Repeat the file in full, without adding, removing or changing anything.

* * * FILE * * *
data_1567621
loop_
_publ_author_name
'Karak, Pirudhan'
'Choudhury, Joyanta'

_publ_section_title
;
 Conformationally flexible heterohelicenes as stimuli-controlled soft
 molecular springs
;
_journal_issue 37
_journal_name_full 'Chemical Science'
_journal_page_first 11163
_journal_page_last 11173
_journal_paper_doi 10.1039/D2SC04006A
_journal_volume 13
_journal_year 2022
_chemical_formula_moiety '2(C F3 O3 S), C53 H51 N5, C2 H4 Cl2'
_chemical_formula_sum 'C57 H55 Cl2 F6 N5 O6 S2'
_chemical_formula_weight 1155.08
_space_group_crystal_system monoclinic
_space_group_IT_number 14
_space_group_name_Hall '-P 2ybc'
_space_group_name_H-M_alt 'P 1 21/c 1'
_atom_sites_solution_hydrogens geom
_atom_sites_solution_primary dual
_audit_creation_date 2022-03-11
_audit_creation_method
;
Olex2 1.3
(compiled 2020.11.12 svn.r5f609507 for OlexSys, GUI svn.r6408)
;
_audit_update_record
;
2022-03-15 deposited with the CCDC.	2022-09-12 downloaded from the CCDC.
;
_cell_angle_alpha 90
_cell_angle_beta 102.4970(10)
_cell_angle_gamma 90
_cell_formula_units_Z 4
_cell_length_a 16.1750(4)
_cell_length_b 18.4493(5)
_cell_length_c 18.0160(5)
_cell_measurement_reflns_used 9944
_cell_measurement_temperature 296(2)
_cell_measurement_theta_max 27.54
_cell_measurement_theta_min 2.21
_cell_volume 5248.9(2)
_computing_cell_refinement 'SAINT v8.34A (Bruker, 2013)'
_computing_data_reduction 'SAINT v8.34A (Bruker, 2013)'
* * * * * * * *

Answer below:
data_1567621
loop_
_publ_author_name
'Karak, Pirudhan'
'Choudhury, Joyanta'

_publ_section_title
;
 Conformationally flexible heterohelicenes as stimuli-controlled soft
 molecular springs
;
_journal_issue 37
_journal_name_full 'Chemical Science'
_journal_page_first 11163
_journal_page_last 11173
_journal_paper_doi 10.1039/D2SC04006A
_journal_volume 13
_journal_year 2022
_chemical_formula_moiety '2(C F3 O3 S), C53 H51 N5, C2 H4 Cl2'
_chemical_formula_sum 'C57 H55 Cl2 F6 N5 O6 S2'
_chemical_formula_weight 1155.08
_space_group_crystal_system monoclinic
_space_group_IT_number 14
_space_group_name_Hall '-P 2ybc'
_space_group_name_H-M_alt 'P 1 21/c 1'
_atom_sites_solution_hydrogens geom
_atom_sites_solution_primary dual
_audit_creation_date 2022-03-11
_audit_creation_method
;
Olex2 1.3
(compiled 2020.11.12 svn.r5f609507 for OlexSys, GUI svn.r6408)
;
_audit_update_record
;
2022-03-15 deposited with the CCDC.	2022-09-12 downloaded from the CCDC.
;
_cell_angle_alpha 90
_cell_angle_beta 102.4970(10)
_cell_angle_gamma 90
_cell_formula_units_Z 4
_cell_length_a 16.1750(4)
_cell_length_b 18.4493(5)
_cell_length_c 18.0160(5)
_cell_measurement_reflns_used 9944
_cell_measurement_temperature 296(2)
_cell_measurement_theta_max 27.54
_cell_measurement_theta_min 2.21
_cell_volume 5248.9(2)
_computing_cell_refinement 'SAINT v8.34A (Bruker, 2013)'
_computing_data_reduction 'SAINT v8.34A (Bruker, 2013)'